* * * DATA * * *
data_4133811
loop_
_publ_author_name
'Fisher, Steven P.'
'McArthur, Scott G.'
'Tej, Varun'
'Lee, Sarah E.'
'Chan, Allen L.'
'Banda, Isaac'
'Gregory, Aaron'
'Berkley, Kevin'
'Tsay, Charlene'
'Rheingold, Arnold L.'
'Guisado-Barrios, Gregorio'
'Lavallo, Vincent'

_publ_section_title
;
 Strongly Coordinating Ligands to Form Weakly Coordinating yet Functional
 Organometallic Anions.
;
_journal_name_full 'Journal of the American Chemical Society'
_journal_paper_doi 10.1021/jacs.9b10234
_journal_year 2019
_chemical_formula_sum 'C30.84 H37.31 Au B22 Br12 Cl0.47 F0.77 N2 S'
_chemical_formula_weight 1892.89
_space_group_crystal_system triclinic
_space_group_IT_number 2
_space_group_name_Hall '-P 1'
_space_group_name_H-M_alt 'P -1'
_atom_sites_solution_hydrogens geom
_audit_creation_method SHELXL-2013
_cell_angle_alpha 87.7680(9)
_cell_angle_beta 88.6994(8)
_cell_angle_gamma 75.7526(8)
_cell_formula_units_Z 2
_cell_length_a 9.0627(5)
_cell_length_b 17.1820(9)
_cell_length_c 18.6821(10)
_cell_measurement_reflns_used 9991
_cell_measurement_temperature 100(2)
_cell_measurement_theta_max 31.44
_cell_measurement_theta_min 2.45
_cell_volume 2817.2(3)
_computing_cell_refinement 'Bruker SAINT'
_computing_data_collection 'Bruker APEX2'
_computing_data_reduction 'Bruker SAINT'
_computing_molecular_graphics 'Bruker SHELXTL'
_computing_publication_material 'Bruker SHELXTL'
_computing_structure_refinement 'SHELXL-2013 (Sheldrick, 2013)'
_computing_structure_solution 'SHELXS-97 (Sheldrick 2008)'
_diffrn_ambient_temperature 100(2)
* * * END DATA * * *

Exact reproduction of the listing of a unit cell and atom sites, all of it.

data_4133811
loop_
_publ_author_name
'Fisher, Steven P.'
'McArthur, Scott G.'
'Tej, Varun'
'Lee, Sarah E.'
'Chan, Allen L.'
'Banda, Isaac'
'Gregory, Aaron'
'Berkley, Kevin'
'Tsay, Charlene'
'Rheingold, Arnold L.'
'Guisado-Barrios, Gregorio'
'Lavallo, Vincent'

_publ_section_title
;
 Strongly Coordinating Ligands to Form Weakly Coordinating yet Functional
 Organometallic Anions.
;
_journal_name_full 'Journal of the American Chemical Society'
_journal_paper_doi 10.1021/jacs.9b10234
_journal_year 2019
_chemical_formula_sum 'C30.84 H37.31 Au B22 Br12 Cl0.47 F0.77 N2 S'
_chemical_formula_weight 1892.89
_space_group_crystal_system triclinic
_space_group_IT_number 2
_space_group_name_Hall '-P 1'
_space_group_name_H-M_alt 'P -1'
_atom_sites_solution_hydrogens geom
_audit_creation_method SHELXL-2013
_cell_angle_alpha 87.7680(9)
_cell_angle_beta 88.6994(8)
_cell_angle_gamma 75.7526(8)
_cell_formula_units_Z 2
_cell_length_a 9.0627(5)
_cell_length_b 17.1820(9)
_cell_length_c 18.6821(10)
_cell_measurement_reflns_used 9991
_cell_measurement_temperature 100(2)
_cell_measurement_theta_max 31.44
_cell_measurement_theta_min 2.45
_cell_volume 2817.2(3)
_computing_cell_refinement 'Bruker SAINT'
_computing_data_collection 'Bruker APEX2'
_computing_data_reduction 'Bruker SAINT'
_computing_molecular_graphics 'Bruker SHELXTL'
_computing_publication_material 'Bruker SHELXTL'
_computing_structure_refinement 'SHELXL-2013 (Sheldrick, 2013)'
_computing_structure_solution 'SHELXS-97 (Sheldrick 2008)'
_diffrn_ambient_temperature 100(2)